The drying times associated with clearcoat, and the fact that most DIY painting projects take place outside of professional standard spray ovens, leaves paint finishes susceptible to contaminants floating in the air. Once a clearcoat has dried, pieces of dirt and grit are often visible in the final finish. These contaminants can be removed by wet sanding them out and buffing the clearcoat back to a shine.
Wipe the entire surface of the painted panel with a clean, damp sponge to remove dust and other airborne particles. Immerse a cut sheet of P1500-grit wet-and-dry sanding paper into a bucket of clean, warm water to dampen it, and wrap the paper around a rubber sanding block.
Place the largest, flattest area of the sanding block over each imperfection and make sure it remains flat at all times. Lightly move the sanding bock in small circles so the abrasive surface of the wet-and-dry paper begins to rub down contaminants in the clearcoat. Stop the process intermittently to see how far the painted surface has been rubbed down. Avoid reducing the clearcoat layer too far to eliminate the risk of burning through. Continue working in circles until contaminants are rendered invisible and the painted surface has a dull, flat appearance.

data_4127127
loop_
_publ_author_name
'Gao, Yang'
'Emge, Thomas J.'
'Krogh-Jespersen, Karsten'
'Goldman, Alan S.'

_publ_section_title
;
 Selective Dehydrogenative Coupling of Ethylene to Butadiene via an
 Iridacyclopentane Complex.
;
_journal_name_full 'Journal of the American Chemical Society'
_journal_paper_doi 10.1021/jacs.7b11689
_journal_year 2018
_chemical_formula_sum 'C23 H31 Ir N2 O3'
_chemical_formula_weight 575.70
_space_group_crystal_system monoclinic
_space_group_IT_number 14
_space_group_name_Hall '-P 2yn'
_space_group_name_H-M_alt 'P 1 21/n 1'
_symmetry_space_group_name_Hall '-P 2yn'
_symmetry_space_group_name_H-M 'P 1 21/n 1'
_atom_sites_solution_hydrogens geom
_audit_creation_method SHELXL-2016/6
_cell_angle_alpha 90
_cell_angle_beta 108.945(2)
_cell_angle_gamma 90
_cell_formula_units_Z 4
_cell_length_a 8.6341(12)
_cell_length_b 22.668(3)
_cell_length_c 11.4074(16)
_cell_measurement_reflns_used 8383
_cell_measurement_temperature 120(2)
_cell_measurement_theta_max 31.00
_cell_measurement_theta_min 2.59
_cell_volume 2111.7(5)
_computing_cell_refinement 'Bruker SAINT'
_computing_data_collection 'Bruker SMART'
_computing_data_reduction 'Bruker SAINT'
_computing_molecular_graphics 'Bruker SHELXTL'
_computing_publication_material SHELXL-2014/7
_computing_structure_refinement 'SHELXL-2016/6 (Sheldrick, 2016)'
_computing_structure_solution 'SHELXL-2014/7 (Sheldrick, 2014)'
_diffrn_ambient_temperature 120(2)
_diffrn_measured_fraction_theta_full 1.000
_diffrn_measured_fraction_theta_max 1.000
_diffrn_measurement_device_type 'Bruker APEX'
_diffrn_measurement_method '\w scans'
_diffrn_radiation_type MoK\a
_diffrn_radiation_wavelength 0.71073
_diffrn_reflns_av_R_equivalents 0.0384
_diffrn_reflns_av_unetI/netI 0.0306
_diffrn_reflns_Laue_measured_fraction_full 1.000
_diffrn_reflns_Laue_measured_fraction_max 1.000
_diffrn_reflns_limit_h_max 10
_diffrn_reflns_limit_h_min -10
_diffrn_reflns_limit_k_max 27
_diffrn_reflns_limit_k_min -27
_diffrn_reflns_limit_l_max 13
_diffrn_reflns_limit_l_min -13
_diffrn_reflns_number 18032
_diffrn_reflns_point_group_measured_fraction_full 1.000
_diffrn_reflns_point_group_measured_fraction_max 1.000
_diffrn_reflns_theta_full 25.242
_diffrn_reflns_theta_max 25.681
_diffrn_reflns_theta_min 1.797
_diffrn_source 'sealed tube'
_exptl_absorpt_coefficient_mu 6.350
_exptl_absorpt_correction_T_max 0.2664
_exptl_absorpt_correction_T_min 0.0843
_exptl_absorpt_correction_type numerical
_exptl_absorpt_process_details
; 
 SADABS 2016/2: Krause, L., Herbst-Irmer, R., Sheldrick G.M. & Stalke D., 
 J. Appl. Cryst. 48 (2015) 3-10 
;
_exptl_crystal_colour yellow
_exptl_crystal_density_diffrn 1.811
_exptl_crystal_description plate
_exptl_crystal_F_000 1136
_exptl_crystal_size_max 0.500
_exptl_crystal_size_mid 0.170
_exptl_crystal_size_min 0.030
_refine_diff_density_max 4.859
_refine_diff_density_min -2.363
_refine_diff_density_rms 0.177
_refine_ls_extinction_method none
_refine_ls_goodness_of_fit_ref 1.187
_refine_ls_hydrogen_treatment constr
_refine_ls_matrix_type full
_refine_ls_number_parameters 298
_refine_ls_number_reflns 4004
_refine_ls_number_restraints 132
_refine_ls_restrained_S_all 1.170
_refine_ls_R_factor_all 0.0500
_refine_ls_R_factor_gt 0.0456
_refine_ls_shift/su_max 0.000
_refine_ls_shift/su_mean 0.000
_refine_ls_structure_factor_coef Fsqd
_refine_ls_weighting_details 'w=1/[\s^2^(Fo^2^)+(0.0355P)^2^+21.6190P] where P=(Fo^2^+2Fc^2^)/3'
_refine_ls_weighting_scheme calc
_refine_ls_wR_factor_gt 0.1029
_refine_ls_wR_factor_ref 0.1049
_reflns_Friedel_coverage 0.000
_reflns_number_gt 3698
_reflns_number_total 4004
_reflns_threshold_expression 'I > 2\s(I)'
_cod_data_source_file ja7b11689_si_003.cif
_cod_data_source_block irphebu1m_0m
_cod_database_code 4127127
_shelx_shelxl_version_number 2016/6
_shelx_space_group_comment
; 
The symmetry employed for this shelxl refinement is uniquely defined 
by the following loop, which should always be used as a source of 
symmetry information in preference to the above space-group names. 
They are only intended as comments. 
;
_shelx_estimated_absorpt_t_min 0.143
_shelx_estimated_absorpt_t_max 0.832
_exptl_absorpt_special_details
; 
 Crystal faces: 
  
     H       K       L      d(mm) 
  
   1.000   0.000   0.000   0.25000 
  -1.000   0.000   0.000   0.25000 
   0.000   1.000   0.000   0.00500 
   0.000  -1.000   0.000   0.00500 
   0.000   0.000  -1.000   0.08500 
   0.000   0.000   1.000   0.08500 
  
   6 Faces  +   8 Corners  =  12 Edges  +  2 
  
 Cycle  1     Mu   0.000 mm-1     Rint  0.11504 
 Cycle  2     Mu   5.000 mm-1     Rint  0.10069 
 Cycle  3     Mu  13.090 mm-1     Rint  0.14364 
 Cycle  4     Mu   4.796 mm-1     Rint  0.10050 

Dry the panel thoroughly with a clean piece of general-purpose workshop cloth and apply small beads of cutting compound over each rubbed-down area. Secure a foam textured applicator pad onto an handheld polishing tool (such as a rotary tool), and place the surface of the pad over the compound. Turn on the tool, making sure a manageable working speed has been selected, and buff the compound into the dulled clearcoat to restore shine. Take care to avoid fold lines in the panel with the edge of the pad to reduce the chances of burning through the clearcoat.
Once the shine of the clearcoat has been restored, wipe the surface of the panel clear of excess compound with a clean microfiber cloth. Check the surface for swirl marks caused by the abrasive particles in the compound. When swirl marks are evident, apply a small amount of glazing compound onto the surface of the panel. Exchange the foam textured applicator pad for a soft sponge alternative, and use the polishing tool to buff the glazing compound into the swirl marks to produce a perfect finish.
Protecting the Clearcoat
Wipe away excess glazing compound by hand with the microfiber cloth and carry out a final visual check to ensure all imperfections have been removed. Complete the process by applying a layer of protective wax polish over the surface of the clearcoat and leave it to create a film. Buff away the film with a new piece of microfiber cloth and the clearcoat will be fully resistant to moisture and ultraviolet sunlight.